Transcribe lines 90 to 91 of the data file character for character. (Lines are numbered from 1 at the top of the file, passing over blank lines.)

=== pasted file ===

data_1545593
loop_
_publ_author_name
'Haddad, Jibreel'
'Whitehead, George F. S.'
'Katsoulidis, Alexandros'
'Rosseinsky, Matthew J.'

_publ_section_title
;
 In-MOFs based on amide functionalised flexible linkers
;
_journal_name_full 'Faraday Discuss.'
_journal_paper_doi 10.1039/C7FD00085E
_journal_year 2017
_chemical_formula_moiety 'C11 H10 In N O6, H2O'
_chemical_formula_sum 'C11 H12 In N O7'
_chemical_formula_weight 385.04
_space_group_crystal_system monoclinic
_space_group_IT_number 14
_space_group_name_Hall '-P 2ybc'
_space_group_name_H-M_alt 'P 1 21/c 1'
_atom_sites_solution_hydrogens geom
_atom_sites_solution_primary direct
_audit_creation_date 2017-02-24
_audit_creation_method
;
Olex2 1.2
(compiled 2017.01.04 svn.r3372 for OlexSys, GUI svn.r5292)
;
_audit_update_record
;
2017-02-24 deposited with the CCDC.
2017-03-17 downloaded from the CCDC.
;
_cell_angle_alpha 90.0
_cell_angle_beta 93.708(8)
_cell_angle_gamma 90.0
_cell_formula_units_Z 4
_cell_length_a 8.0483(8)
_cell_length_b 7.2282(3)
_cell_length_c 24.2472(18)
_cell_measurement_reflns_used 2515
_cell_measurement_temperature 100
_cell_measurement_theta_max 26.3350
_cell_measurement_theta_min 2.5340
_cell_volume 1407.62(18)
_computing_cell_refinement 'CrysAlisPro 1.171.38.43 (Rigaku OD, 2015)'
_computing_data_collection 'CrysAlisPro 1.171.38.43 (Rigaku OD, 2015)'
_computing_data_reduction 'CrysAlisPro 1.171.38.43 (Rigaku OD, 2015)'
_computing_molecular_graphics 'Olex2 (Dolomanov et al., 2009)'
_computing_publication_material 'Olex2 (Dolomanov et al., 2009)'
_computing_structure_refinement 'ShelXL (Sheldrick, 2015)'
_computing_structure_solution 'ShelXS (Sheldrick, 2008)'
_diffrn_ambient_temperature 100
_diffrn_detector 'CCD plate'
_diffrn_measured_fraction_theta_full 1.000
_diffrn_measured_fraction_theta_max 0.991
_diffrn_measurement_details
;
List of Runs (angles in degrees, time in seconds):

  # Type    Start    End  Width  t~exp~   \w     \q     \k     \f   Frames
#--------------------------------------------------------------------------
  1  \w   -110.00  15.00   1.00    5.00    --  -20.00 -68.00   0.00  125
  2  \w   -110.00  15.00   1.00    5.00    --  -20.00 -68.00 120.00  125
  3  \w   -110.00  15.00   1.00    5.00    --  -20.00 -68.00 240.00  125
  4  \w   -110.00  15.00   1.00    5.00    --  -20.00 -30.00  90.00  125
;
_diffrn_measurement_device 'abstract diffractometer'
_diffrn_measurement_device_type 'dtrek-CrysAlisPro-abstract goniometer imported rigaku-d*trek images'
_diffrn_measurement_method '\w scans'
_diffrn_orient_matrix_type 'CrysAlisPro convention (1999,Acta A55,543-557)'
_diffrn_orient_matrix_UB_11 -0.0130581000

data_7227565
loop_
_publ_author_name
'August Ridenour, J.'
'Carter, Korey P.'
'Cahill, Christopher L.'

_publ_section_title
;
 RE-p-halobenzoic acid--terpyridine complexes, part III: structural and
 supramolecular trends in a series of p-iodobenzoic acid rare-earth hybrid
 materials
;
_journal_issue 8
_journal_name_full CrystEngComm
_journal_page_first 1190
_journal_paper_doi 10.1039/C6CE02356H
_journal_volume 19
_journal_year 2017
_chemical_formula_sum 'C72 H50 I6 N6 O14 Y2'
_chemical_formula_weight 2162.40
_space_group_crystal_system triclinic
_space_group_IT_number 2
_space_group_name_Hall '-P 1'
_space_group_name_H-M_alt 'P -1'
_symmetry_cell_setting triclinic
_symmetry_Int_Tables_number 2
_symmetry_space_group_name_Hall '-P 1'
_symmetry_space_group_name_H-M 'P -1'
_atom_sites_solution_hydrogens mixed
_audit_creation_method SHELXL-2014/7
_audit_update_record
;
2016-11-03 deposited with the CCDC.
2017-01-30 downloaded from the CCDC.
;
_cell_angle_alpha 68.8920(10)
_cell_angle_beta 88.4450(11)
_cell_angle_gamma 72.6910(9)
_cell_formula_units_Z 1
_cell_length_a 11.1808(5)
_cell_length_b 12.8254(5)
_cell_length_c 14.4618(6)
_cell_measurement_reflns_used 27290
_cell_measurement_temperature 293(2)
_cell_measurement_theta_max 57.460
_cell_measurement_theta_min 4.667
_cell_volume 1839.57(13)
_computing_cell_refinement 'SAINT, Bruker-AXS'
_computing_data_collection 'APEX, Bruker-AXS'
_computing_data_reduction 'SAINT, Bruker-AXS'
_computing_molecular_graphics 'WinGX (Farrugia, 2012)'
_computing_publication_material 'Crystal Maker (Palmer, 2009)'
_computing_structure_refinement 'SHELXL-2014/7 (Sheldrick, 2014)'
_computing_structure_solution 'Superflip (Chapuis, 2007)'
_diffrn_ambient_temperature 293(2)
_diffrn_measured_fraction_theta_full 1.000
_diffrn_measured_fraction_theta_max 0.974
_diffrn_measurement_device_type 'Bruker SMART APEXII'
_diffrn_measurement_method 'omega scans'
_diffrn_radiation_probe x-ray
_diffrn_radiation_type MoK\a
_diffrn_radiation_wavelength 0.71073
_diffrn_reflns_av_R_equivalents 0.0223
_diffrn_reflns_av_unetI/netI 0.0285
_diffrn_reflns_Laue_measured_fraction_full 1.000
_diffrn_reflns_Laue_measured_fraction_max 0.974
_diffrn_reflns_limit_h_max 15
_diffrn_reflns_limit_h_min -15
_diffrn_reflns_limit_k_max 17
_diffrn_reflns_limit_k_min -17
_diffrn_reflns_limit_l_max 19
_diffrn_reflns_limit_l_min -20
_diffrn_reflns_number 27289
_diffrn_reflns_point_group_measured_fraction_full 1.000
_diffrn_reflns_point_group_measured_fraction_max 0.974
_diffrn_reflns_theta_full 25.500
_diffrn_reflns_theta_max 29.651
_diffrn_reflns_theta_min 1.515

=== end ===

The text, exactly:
_journal_year 2017
_chemical_formula_sum 'C72 H50 I6 N6 O14 Y2'